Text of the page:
Closing ceremonies were held on Friday, 15 April, in Dakar, Senegal, for an Africa Center for Strategic Studies-hosted workshop titled “Preventing Terrorism: Developing Comprehensive Solutions to the Challenges of Radicalization.” The workshop was co-hosted with the Government of Senegal’s Ministry of Defense.
The Africa Center, working with the U.S. Department of State, the U.S. Department of Defense, and the U.S. Agency for International Development, organized the April 10-15 workshop, with 64? participants exploring comprehensive solutions to the challenges of radicalization and violent extremism in Africa.
Participants represented Burkina Faso, Cameroon, Chad, Djibouti, Kenya, Mali, Mauritania, Morocco, Nigeria, Senegal, Somalia, South Africa, Tanzania, Uganda, the U.S., UK, the Netherlands, and Norway. African attendees included security, development, and other civilian officials representing a number of ministries, including foreign affairs, development, education, youth, employment, religious affairs, culture, communications, defense, home affairs, interior, national security, and justice.
Also attending were representatives from the United Nations, African Union, European Union, Economic Community of West African States, Intergovernmental Authority on Development, and World Bank. Representatives from nearly a dozen NGOs and civil society actors also participated.
Addressing the participants at the opening ceremony on Monday, 10 April, were Ambassador William M. Bellamy (ret.), Director, Africa Center for Strategic Studies; Ambassador Robert F. Godec, Principal Deputy Coordinator for Counterterrorism, U.S. Department of State; Ambassador Marcia Bernicat, U.S. Ambassador to Senegal; and Maître Ousmane Ngom, Minister of State, Minister of the Interior, on behalf of the Government of Senegal.
“We come here,” Ambassador Bellamy stated, “knowing that it is not enough to focus simply on the effects of terrorism and on suppressing them. We also know that an overly simplistic focus on the root causes is insufficient – for example, drawing simple correlations between poverty, political repression or social exclusion on the one hand, and extremist recruitment and terrorism on the other.” Ambassador Bellamy further elaborated by saying that, “what we know today is that the factors leading to radicalization, violent extremism and eventually terrorism are complex. They require the attention of wide range of actors, both civilian and military, both governmental and non-governmental. They require international action, since the sources of radicalization may be specific in some societies, but can also flow swiftly across borders and through globalized media networks.”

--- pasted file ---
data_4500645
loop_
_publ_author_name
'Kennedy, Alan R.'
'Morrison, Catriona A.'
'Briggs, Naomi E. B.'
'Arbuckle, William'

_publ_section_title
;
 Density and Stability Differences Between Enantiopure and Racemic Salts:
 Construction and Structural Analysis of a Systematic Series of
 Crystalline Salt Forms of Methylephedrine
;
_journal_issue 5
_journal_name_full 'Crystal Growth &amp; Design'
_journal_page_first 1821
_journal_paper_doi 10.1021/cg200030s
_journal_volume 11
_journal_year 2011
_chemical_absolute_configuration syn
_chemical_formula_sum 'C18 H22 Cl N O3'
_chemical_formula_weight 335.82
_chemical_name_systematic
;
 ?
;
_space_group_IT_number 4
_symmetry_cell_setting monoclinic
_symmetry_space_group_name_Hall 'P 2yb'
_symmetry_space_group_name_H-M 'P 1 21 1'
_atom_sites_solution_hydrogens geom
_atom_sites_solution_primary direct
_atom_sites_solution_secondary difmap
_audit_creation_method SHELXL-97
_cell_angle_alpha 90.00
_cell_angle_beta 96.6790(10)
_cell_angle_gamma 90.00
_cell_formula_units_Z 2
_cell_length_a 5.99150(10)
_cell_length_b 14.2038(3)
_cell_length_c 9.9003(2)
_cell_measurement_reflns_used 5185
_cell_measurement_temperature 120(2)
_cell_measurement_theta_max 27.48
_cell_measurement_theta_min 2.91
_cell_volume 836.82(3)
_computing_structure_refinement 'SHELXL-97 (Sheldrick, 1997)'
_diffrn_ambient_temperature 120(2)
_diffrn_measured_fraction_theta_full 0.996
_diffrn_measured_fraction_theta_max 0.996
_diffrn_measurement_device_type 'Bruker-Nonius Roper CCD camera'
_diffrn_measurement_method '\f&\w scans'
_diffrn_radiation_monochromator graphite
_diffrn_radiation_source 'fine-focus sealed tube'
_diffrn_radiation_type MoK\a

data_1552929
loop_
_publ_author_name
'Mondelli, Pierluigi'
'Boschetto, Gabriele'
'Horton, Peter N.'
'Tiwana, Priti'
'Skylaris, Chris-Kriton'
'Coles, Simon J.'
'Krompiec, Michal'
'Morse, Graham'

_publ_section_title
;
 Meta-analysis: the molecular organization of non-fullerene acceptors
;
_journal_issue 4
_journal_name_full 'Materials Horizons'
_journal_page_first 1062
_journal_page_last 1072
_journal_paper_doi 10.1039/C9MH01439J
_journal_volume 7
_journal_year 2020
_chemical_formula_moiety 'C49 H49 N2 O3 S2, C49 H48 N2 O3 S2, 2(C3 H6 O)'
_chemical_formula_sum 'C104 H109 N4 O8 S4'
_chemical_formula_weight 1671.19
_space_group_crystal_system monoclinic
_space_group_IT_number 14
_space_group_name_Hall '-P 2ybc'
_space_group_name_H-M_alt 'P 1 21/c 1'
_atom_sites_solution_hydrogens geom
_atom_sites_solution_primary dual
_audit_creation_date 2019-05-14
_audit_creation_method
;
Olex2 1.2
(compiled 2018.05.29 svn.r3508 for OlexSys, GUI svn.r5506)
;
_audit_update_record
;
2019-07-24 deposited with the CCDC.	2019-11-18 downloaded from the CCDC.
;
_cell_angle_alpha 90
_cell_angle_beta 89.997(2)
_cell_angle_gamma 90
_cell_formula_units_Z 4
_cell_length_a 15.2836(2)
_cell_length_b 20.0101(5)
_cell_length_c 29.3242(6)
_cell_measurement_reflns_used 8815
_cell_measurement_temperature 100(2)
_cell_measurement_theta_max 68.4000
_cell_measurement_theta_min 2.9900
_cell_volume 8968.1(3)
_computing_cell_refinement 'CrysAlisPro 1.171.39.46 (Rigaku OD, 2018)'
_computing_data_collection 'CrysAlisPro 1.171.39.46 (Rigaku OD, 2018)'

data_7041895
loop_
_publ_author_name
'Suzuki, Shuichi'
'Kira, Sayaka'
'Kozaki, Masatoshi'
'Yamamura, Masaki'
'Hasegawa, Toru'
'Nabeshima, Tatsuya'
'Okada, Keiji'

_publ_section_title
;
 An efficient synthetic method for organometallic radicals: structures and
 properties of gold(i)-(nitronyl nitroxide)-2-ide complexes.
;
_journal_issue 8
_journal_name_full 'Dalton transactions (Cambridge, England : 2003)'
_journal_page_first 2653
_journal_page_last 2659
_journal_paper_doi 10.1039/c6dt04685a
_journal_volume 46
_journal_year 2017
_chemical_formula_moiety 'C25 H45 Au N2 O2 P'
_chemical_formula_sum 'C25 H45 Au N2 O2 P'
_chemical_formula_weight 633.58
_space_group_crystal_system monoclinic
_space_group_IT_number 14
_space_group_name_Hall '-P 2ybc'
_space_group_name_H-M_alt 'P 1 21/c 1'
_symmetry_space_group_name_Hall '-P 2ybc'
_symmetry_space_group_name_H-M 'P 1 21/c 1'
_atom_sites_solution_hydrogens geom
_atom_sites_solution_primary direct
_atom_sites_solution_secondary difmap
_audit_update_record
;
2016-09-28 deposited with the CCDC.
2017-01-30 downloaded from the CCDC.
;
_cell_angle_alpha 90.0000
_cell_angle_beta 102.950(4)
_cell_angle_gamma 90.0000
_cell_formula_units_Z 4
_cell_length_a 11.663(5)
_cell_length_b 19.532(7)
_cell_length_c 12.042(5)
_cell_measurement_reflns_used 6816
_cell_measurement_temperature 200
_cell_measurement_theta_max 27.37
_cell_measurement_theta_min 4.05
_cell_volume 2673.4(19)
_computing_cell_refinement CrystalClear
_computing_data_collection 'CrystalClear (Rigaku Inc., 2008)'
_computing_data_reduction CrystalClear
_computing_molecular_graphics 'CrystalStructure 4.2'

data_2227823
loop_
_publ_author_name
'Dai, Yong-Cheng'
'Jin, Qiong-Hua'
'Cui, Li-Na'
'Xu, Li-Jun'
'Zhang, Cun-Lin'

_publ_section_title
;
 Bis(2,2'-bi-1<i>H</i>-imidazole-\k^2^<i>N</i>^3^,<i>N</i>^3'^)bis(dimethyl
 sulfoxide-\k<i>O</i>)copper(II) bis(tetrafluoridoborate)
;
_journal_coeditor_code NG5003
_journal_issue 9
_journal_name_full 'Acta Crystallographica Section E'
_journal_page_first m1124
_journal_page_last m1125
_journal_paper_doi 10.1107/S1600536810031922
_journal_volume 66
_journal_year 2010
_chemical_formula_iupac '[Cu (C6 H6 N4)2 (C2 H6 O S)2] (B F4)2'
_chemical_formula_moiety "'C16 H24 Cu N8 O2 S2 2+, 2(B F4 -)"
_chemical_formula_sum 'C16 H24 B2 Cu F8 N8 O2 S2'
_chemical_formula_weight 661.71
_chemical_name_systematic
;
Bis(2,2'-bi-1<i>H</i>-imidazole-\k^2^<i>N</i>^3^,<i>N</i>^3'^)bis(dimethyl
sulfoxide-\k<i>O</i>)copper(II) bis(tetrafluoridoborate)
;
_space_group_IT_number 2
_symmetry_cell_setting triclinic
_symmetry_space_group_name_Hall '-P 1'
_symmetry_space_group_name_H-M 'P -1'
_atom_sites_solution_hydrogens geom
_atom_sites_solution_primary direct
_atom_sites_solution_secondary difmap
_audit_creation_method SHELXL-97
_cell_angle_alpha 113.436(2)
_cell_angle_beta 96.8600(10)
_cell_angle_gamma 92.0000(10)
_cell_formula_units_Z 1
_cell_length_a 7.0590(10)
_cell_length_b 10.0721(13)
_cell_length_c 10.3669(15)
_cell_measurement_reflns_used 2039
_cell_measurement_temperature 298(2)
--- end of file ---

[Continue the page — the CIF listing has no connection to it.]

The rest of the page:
Ambassador Godec noted that “military power, intelligence operations and law enforcement alone will not solve the long-term challenge. More force is not going to prevent young men and women from embracing violence as a solution to political and social problems. Rather, they need viable alternatives to vent their frustrations, satisfy their ambitions, and to challenge injustices using peaceful means.”
Ambassador Godec continued by stressing that the participants will discuss ways of “developing more holistic approaches within and between governments and civil society in order to address radicalization challenges. Through forums like this, we can begin to address these challenges more successfully and thus strengthen and increase the effectiveness of all of our activities.”
U.S. Ambassador to Senegal, Marcia Bernicat, highlighted the United States’ partnership with the Government of Senegal in hosting this workshop in Dakar, where, she noted, participants would see the Senegalese approach to reinforcing societal resiliencies against radicalization.
According to Dr. John Kelly, Associated Dean for Academic Affairs, participants concluded the workshop affirming the importance of working across security, development, culture, and communications sectors to respond effectively to the political, cultural, and socioeconomic factors and recruitment dynamics contributing to violent radicalization. Participants identified engaging Africa’s young people as a resource to be tapped, rather than as a threat to be managed, as a critical component to these efforts.